And, truth be known, if that’s your answer, then we have lost today’s battle already. This is not only a debacle. It is a disgrace. And, everyone from the President on down has blood on their hands for it becoming this bad. In this country, we should demand better. Not accept less.

And, we are getting less and less each and every day.

(Our shelter / Photo by Gene McLean)

Shelter In Place:

By now, many of you have heard of many states — including California, New York, New Jersey, Nevada and others — putting this radical plan into place.

In short, it requires that everyone stays in their homes. Every. One. Unless you are emergency personnel or only going to the grocery store for the essential foods and medications. In fact, some governors have threaten to roll out the National Guard to maintain order and enforce a “police state.”

I just have one question for you.

What do you think this will do to Kentucky’s horse economy, peeps?


We are in the midst of the horse breeding industry. It takes night watch persons, to help the mares deliver. It takes veterinarians and their many assistants to palpate mares and determine when they are ready to breed. It takes office staff to negotiate and determine breeding sessions. It takes van companies and drivers to transport the mares to the stallion farms. It takes stallion managers and staff to get the stallions ready, willing and able. It takes people to handle the teaser ponies. It takes people to hold the mares. It takes people. Period.

What if the Governor issues a “Shelter in Place.”

What happens when these mares don’t get bred?

What happens to the foal crop in a couple of years?

What happens to the racing population in a few years?

What happens?

I will let you chew on that peppermint for awhile.

(My son and grandsons at Keeneland last Spring / Photo by Gene McLean)

Keeneland Cancels Spring Meet:

In light of all the darkness that now surrounds our world and the sickness that has crippled both the lungs and the lives of so many, it is easy to understand why Keeneland has chosen to cancel the annual Spring Meet for this April.

With so many racing jurisdictions closing the barn doors (after the virus is already out, mind you), and other racetracks delaying the opening of their respective backsides, Keeneland had to have legit reasons to be concerned about the horse population that would be available for their races.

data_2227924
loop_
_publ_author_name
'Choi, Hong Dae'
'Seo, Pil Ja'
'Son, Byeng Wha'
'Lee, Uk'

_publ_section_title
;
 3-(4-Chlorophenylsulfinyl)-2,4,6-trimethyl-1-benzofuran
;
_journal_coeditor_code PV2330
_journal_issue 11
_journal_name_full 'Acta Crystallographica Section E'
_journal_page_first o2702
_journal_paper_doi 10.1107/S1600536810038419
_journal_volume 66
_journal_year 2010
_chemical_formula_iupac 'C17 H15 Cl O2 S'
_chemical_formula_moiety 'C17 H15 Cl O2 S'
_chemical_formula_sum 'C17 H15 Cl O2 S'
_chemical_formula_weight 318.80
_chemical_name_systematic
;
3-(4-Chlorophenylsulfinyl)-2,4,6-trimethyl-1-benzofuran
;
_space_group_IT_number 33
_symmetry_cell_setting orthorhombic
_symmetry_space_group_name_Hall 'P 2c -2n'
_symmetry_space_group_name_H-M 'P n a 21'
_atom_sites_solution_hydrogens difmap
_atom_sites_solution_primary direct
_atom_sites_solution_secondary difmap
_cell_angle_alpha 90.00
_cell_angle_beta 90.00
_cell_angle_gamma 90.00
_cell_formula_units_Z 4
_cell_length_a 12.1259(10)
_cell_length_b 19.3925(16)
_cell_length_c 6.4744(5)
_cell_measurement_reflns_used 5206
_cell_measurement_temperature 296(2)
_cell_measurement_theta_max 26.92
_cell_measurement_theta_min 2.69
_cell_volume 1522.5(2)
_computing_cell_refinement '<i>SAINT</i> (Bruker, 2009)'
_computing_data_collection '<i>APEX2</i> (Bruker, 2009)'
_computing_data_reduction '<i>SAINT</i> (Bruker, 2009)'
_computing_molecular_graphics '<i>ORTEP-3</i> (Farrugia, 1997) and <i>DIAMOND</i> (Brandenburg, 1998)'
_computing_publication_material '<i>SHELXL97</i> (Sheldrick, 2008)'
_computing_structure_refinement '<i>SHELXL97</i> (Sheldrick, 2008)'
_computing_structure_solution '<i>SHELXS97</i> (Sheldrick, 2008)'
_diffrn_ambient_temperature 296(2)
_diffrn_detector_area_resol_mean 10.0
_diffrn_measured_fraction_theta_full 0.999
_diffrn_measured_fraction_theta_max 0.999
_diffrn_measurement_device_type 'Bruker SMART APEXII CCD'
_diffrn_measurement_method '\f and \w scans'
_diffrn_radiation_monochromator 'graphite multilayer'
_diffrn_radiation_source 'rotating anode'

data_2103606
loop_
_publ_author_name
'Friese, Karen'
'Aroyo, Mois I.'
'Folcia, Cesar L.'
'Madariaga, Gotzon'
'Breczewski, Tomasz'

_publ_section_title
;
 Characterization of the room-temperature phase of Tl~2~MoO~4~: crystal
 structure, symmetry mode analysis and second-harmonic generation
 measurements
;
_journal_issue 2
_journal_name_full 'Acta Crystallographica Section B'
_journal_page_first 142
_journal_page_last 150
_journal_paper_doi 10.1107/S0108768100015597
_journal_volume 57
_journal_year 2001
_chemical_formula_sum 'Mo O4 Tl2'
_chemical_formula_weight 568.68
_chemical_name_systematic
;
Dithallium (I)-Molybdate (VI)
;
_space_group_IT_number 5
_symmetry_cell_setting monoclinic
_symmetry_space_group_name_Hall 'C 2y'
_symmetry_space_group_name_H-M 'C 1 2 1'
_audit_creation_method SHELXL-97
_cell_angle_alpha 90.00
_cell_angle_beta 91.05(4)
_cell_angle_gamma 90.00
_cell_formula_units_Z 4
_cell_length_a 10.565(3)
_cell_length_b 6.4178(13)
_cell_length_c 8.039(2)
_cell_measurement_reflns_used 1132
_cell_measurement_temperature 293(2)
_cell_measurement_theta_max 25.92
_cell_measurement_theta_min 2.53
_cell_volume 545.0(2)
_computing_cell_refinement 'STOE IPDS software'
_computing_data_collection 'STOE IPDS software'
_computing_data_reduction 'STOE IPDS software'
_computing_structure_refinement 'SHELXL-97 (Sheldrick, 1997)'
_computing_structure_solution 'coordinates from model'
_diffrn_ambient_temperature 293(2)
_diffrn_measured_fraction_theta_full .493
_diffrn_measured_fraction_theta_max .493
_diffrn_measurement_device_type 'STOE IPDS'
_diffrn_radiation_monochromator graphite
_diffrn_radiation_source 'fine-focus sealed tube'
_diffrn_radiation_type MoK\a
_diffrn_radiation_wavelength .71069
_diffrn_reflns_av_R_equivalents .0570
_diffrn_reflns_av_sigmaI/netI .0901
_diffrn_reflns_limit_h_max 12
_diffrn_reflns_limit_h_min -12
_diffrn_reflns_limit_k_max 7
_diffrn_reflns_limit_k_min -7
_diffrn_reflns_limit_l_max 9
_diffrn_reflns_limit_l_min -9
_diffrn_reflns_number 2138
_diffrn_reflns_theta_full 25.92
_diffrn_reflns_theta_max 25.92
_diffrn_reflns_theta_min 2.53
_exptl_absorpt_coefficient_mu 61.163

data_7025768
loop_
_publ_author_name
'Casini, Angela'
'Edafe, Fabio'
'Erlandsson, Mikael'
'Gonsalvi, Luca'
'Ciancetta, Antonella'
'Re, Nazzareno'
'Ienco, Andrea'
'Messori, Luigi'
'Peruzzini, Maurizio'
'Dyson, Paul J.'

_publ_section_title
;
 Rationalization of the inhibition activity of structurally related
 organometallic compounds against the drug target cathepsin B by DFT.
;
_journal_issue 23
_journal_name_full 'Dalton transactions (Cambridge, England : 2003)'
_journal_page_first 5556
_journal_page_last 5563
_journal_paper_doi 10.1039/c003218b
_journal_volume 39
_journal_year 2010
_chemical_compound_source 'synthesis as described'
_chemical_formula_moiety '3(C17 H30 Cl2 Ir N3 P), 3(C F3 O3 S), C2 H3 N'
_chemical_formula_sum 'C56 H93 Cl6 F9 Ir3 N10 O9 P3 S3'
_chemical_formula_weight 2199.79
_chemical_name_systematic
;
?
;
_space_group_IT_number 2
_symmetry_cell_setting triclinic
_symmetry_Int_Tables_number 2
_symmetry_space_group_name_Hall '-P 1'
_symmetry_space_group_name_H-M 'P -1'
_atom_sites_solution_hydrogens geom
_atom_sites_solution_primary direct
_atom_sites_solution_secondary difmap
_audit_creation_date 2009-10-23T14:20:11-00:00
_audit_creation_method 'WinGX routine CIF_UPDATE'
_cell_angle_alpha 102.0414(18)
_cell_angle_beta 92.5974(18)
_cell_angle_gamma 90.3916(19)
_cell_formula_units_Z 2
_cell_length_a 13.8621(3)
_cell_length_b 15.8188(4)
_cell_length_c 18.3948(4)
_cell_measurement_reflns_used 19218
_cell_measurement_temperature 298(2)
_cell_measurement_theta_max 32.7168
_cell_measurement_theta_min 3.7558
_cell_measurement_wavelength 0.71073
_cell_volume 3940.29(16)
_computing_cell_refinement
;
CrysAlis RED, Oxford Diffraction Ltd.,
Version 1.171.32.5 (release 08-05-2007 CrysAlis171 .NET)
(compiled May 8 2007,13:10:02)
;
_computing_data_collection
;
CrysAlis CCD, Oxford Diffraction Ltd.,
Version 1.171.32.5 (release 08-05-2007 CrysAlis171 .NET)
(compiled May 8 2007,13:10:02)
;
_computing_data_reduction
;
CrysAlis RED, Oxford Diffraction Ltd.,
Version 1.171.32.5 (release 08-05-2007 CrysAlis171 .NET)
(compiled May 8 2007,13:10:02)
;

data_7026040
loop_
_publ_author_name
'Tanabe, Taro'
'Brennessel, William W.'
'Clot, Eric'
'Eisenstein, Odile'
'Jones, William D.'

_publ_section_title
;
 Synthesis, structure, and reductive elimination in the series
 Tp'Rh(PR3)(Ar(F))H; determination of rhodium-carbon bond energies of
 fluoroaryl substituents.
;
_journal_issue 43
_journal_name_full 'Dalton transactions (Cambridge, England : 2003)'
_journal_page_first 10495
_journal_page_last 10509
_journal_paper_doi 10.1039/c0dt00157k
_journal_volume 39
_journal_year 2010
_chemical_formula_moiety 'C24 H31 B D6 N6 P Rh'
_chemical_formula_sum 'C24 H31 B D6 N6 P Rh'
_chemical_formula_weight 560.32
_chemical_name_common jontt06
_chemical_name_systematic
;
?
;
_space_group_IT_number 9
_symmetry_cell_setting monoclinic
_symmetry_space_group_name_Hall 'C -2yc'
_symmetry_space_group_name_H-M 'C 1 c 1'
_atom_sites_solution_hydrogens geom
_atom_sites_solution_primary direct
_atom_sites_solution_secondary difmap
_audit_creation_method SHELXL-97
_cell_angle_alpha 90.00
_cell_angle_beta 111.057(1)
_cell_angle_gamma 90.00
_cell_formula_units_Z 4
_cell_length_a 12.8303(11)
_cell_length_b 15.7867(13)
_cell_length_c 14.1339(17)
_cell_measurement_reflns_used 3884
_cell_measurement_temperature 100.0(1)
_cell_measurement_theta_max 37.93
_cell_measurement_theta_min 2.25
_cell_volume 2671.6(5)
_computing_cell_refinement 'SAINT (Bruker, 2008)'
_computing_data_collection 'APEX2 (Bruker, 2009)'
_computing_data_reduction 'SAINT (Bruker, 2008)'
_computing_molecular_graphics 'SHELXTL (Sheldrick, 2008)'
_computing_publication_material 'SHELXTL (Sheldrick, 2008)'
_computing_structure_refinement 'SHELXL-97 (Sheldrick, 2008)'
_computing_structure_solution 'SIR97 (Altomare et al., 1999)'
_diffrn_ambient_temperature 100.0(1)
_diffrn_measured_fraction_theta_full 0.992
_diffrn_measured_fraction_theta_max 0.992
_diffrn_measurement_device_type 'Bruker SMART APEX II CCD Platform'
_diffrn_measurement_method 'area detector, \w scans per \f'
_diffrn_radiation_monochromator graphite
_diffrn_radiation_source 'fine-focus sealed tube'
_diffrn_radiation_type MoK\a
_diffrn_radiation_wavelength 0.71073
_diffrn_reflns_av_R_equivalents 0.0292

With so many people looking to ship to Keeneland since Churchill Downs’s backside is not currently open for business, Keeneland officials had to be legitimately fearful that many new backside workers could be relocating to Lexington with the virus packed in their luggage and their bodies.


With so many questions swirling around a possible lock-down of both human interaction and mandates prohibiting fans from attending the races, Keeneland’s decision-makers had to be concerned about how to produce a quality race meet with so many legit questions and so few people.

The decision to simply cancel the April Race Meet makes sense. Can’t blame the leaders of the track.


There is a pending crisis coming for the Thoroughbred industry.

With the impending closing of both the Fair Grounds in New Orleans and Turfway Park at the end of March, where are all the horses currently stabled at and racing at those respective racetracks going to go?

With the impending closing of Oaklawn Park in Hot Springs, ARK., and Tampa Bay Downs in Florida on the first Saturday in May, where are all those horses currently stabled at and racing at those respective jurisdictions going to go?

With the closing of Aqueduct and Laurel Race Track this week; with the current closure of racing in Pennsylvania, Indiana and Virginia; with the announcement that Gulfstream Park would not allow any new horses to relocate to their barns, where are the horses going to go? Where are they going to race? How are the horses going to be treated, if the horsemen and owners cannot run?

Are they going to be able to stay where they are currently?

How are they going to pay their stall rent?

How are the horses going to stay in condition?

How are the trainers going to keep their grooms and hot walkers paid?



And, how long?

If horse owners cannot run their horses today, how many will be able to purchase new horses in September? How? With what money or hope?

It may be too simple, perhaps, but what about this idea?

Could Keeneland and/or some other racetracks consider renting the Fair Grounds come April, and running their respective live meets there? After all, there are horses already there. After all, the barns are already inhabited and the racetrack staff is already working. After all, it is not new exposure. It would simply be continuity.

It may be too much to ask. I’m sure it is. It may be too much to even dream. I’m sure it is, too.

But the Thoroughbred industry needs to begin thinking about some contingency plans that may be less than ideal, but allow the industry to continue through this crisis.

Want to weigh in here NTRA?

How about you The Jockey Club?

What say you TOBA?

Is the Ivory Tower too safe for you to weigh in?

After all, just like the fact that humans have to work eventually, the same is true for horses. Soon, they will have to find a place to call home. Soon, they will have to find a place to work. Soon, they will desperately need a place to run.

If you truly have the horse at heart, why not putting your heart and mind into play here. The industry needs a plan before it is too late.

Just going home and pulling up the sheets over our heads is not an answer.

Just like it was not for our government leaders several months ago.

Isolation is not an answer.

Never has been. Never will be.